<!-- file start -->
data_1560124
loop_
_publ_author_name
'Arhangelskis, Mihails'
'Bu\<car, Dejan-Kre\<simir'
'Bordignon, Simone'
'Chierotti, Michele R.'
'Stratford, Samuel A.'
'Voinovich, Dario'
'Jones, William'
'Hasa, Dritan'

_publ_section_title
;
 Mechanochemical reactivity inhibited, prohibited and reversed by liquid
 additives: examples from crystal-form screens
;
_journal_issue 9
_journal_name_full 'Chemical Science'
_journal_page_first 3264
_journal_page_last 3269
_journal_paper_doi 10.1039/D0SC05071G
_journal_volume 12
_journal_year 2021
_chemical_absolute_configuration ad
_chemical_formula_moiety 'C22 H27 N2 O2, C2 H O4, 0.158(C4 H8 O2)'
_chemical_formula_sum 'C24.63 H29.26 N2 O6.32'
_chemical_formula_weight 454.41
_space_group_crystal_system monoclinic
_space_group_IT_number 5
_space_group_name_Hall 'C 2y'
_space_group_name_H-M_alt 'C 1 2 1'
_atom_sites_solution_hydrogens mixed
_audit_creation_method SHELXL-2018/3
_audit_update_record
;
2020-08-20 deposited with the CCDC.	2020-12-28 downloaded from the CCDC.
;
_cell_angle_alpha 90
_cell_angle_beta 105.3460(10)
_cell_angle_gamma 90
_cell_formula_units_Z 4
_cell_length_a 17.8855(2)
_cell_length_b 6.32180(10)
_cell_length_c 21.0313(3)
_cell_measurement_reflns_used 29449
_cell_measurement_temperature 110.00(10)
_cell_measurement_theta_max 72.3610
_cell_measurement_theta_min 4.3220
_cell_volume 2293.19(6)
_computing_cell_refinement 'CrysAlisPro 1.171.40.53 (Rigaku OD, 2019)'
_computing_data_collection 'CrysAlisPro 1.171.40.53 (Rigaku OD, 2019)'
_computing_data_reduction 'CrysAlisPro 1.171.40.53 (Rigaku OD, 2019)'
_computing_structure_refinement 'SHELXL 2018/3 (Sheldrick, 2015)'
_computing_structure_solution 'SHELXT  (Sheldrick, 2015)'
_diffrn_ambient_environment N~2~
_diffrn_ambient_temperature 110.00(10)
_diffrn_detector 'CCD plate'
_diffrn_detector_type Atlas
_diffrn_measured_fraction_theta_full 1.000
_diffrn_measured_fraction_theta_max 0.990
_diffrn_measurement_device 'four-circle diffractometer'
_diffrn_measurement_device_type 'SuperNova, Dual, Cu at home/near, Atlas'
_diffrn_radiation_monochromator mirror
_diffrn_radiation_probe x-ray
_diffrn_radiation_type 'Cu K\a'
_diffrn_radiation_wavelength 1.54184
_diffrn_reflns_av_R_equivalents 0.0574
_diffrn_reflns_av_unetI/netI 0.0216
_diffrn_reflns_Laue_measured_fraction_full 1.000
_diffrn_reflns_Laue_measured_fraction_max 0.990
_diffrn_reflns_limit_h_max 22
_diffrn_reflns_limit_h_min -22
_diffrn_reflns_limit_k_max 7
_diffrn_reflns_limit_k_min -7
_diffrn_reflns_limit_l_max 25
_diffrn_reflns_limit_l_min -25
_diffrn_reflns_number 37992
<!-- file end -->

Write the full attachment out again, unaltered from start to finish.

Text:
data_1560124
loop_
_publ_author_name
'Arhangelskis, Mihails'
'Bu\<car, Dejan-Kre\<simir'
'Bordignon, Simone'
'Chierotti, Michele R.'
'Stratford, Samuel A.'
'Voinovich, Dario'
'Jones, William'
'Hasa, Dritan'

_publ_section_title
;
 Mechanochemical reactivity inhibited, prohibited and reversed by liquid
 additives: examples from crystal-form screens
;
_journal_issue 9
_journal_name_full 'Chemical Science'
_journal_page_first 3264
_journal_page_last 3269
_journal_paper_doi 10.1039/D0SC05071G
_journal_volume 12
_journal_year 2021
_chemical_absolute_configuration ad
_chemical_formula_moiety 'C22 H27 N2 O2, C2 H O4, 0.158(C4 H8 O2)'
_chemical_formula_sum 'C24.63 H29.26 N2 O6.32'
_chemical_formula_weight 454.41
_space_group_crystal_system monoclinic
_space_group_IT_number 5
_space_group_name_Hall 'C 2y'
_space_group_name_H-M_alt 'C 1 2 1'
_atom_sites_solution_hydrogens mixed
_audit_creation_method SHELXL-2018/3
_audit_update_record
;
2020-08-20 deposited with the CCDC.	2020-12-28 downloaded from the CCDC.
;
_cell_angle_alpha 90
_cell_angle_beta 105.3460(10)
_cell_angle_gamma 90
_cell_formula_units_Z 4
_cell_length_a 17.8855(2)
_cell_length_b 6.32180(10)
_cell_length_c 21.0313(3)
_cell_measurement_reflns_used 29449
_cell_measurement_temperature 110.00(10)
_cell_measurement_theta_max 72.3610
_cell_measurement_theta_min 4.3220
_cell_volume 2293.19(6)
_computing_cell_refinement 'CrysAlisPro 1.171.40.53 (Rigaku OD, 2019)'
_computing_data_collection 'CrysAlisPro 1.171.40.53 (Rigaku OD, 2019)'
_computing_data_reduction 'CrysAlisPro 1.171.40.53 (Rigaku OD, 2019)'
_computing_structure_refinement 'SHELXL 2018/3 (Sheldrick, 2015)'
_computing_structure_solution 'SHELXT  (Sheldrick, 2015)'
_diffrn_ambient_environment N~2~
_diffrn_ambient_temperature 110.00(10)
_diffrn_detector 'CCD plate'
_diffrn_detector_type Atlas
_diffrn_measured_fraction_theta_full 1.000
_diffrn_measured_fraction_theta_max 0.990
_diffrn_measurement_device 'four-circle diffractometer'
_diffrn_measurement_device_type 'SuperNova, Dual, Cu at home/near, Atlas'
_diffrn_radiation_monochromator mirror
_diffrn_radiation_probe x-ray
_diffrn_radiation_type 'Cu K\a'
_diffrn_radiation_wavelength 1.54184
_diffrn_reflns_av_R_equivalents 0.0574
_diffrn_reflns_av_unetI/netI 0.0216
_diffrn_reflns_Laue_measured_fraction_full 1.000
_diffrn_reflns_Laue_measured_fraction_max 0.990
_diffrn_reflns_limit_h_max 22
_diffrn_reflns_limit_h_min -22
_diffrn_reflns_limit_k_max 7
_diffrn_reflns_limit_k_min -7
_diffrn_reflns_limit_l_max 25
_diffrn_reflns_limit_l_min -25
_diffrn_reflns_number 37992